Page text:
Probability and Confidence Judgment

The nature of how people make judgments of probability or confidence has been of interest to social scientists for decades. Within the judgment and decision making literature, probability judgments are of interest because they form one piece of the Expected Utility theory model and because they are assumed to form the basis of peoples risk perceptions. Therefore, of particular importance for judgment and decision researchers is understanding the degree to which judgments of probability depart from some 'normative' or 'rational' standard. In most JDM applications, the researcher is interested assessing the accuracy of participants judgments in terms of gauging the occurance of an event that is external to the decision maker (e.g., what is the probability that Tom has cancer?, or what is the probability that XYZ stock will increase in the first quarter?). In the broader psychological literature, confidence judgments have often been used as a means of assessing an internal event, such as the accuracy of a memory, or the prediction of the probabilty that one will successfully retrieve an item for an upcoming exam.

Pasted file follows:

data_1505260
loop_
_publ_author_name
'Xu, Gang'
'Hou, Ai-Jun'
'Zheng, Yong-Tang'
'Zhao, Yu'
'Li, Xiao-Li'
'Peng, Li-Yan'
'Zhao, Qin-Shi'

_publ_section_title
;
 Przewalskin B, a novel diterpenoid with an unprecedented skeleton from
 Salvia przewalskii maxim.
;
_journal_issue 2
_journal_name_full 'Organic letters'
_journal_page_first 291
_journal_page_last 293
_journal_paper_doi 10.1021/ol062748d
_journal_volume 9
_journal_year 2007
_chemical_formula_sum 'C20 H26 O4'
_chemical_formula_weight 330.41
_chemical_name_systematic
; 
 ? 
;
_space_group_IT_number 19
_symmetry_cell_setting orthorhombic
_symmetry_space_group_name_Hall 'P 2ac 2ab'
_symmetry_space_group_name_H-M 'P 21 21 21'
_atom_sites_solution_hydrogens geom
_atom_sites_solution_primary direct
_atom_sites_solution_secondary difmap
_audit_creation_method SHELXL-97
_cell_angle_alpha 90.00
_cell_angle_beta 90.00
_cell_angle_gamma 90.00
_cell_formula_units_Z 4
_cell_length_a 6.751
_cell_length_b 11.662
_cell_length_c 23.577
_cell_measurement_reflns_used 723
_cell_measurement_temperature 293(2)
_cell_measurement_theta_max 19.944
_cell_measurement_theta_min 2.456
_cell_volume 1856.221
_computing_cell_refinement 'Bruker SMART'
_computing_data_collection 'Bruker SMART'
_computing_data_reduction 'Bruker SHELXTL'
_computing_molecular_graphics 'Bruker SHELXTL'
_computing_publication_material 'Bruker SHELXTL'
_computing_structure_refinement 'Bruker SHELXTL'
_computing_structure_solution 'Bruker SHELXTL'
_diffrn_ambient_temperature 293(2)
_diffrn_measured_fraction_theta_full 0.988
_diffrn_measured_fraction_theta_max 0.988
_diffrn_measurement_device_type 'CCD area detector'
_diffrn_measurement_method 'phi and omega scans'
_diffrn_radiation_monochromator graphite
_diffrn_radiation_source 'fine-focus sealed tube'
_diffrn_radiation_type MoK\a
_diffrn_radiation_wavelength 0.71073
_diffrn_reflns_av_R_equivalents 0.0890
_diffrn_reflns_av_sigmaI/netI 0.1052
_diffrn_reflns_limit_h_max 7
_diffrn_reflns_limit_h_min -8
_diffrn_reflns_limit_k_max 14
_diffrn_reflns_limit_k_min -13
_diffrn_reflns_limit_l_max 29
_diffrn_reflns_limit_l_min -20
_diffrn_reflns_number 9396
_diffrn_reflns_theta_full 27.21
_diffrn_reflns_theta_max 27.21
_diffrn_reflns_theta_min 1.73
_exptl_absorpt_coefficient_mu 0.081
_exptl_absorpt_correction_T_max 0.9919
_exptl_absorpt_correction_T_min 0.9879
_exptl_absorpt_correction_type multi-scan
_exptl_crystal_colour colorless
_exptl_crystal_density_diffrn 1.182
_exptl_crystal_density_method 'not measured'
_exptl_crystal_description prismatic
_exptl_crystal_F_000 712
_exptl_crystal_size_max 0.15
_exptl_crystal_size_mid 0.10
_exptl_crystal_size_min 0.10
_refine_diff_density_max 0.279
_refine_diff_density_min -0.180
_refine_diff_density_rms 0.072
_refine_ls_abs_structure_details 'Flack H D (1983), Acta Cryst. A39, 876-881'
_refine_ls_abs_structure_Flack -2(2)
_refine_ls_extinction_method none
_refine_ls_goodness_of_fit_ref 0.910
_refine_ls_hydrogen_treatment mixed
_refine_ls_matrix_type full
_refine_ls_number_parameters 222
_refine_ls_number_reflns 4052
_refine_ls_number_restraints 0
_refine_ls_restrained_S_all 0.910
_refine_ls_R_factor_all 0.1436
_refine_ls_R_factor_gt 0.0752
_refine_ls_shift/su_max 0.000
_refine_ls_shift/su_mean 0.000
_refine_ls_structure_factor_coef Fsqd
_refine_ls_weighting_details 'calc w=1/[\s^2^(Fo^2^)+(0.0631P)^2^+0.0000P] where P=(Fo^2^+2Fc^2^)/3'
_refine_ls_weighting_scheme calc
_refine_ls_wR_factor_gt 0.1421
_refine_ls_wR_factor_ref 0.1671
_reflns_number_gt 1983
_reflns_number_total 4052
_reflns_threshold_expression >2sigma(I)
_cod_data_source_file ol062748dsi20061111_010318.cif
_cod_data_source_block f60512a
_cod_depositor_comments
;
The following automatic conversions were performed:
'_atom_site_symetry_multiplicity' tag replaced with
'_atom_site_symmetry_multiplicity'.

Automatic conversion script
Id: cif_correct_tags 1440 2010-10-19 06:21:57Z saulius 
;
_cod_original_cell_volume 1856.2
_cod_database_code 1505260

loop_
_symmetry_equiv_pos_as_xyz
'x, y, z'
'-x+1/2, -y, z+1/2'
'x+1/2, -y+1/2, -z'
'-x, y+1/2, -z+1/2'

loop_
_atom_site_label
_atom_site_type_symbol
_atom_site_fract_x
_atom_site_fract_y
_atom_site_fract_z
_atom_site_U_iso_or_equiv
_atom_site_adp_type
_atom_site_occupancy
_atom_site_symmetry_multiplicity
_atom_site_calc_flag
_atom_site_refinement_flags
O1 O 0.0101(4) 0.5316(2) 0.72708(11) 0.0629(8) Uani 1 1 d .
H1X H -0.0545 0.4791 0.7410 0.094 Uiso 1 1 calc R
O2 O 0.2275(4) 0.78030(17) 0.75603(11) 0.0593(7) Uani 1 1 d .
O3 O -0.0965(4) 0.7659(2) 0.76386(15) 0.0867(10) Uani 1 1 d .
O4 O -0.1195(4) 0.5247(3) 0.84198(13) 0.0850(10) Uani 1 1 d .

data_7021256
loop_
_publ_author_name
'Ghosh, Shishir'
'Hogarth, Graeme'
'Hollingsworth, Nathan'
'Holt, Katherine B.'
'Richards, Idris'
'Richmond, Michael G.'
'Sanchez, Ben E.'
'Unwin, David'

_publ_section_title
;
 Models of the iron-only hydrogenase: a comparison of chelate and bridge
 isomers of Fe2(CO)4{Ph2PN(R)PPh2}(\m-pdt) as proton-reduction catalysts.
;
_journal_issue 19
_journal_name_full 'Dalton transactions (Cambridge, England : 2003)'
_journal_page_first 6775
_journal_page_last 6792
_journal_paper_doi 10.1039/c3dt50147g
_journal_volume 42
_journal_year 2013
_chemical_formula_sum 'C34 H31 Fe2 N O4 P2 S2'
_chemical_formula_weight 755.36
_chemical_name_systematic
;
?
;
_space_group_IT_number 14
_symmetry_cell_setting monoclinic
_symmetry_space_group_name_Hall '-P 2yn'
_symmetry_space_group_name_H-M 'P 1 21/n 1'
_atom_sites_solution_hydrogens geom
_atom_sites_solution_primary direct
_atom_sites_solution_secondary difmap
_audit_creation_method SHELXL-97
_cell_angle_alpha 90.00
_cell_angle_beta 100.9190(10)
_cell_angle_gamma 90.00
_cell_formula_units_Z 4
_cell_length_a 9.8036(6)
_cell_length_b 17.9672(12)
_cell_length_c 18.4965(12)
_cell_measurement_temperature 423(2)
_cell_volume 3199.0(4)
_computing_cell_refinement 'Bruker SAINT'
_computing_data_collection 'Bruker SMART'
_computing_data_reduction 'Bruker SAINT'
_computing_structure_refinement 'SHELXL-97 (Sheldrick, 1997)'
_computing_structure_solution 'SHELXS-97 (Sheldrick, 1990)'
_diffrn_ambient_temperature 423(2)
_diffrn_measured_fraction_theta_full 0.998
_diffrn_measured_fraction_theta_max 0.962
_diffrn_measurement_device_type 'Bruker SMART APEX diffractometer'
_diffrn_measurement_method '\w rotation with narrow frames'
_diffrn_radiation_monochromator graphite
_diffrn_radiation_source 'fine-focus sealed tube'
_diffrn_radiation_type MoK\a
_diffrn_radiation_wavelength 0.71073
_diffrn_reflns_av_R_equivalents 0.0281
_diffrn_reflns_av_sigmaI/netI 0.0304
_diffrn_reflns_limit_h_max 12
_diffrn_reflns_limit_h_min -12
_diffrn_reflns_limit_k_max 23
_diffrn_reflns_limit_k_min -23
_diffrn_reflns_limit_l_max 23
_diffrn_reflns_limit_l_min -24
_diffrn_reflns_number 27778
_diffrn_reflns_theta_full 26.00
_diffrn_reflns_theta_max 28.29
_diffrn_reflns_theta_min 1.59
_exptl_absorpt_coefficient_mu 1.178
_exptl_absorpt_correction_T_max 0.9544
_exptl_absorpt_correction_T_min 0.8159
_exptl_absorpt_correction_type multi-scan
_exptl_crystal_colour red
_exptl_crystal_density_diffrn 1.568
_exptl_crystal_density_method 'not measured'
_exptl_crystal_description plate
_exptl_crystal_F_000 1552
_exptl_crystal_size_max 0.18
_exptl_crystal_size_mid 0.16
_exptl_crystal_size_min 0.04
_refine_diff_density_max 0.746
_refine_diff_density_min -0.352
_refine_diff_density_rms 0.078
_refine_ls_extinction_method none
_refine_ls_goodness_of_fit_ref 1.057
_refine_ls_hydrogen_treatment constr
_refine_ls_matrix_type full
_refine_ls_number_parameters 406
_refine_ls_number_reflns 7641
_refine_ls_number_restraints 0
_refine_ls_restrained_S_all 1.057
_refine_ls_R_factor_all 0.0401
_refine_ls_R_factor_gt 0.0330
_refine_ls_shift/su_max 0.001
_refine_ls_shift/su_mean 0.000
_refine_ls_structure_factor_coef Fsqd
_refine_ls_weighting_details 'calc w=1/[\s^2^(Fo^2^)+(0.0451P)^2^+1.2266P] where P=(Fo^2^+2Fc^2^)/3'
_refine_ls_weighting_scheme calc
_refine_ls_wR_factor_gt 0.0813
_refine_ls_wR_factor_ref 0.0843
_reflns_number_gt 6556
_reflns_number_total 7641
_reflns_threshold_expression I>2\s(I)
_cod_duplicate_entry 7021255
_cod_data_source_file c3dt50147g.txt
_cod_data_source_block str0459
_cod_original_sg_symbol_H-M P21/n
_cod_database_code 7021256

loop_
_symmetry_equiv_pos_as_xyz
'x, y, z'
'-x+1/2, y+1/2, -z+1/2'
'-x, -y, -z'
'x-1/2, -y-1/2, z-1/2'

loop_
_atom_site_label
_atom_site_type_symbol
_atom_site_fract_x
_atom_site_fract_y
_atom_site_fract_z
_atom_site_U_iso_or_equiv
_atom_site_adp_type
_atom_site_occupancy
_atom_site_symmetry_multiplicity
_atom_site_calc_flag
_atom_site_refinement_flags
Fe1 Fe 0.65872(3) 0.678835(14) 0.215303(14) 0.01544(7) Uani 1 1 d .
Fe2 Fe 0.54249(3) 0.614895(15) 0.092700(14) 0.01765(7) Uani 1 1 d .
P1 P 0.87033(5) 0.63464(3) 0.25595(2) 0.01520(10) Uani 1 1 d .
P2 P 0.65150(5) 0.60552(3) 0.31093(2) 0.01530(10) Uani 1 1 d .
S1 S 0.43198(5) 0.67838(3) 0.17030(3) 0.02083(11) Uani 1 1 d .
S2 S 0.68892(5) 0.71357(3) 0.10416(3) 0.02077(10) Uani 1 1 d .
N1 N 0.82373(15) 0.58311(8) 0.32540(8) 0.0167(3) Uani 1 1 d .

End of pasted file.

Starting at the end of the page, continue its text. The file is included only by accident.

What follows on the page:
Our research blurs the line between assessments of external events and assessments of internal events. We assume that the memory system provides the input to the judgment process, regardless of whether it is a judgment about something external or internal to the participant. Thus, errors, biases, or constraints in the memory system can cascade into error and biases in judgment. Several studies attest to the dependence of judgment on attention and memory processes. Here are a few examples: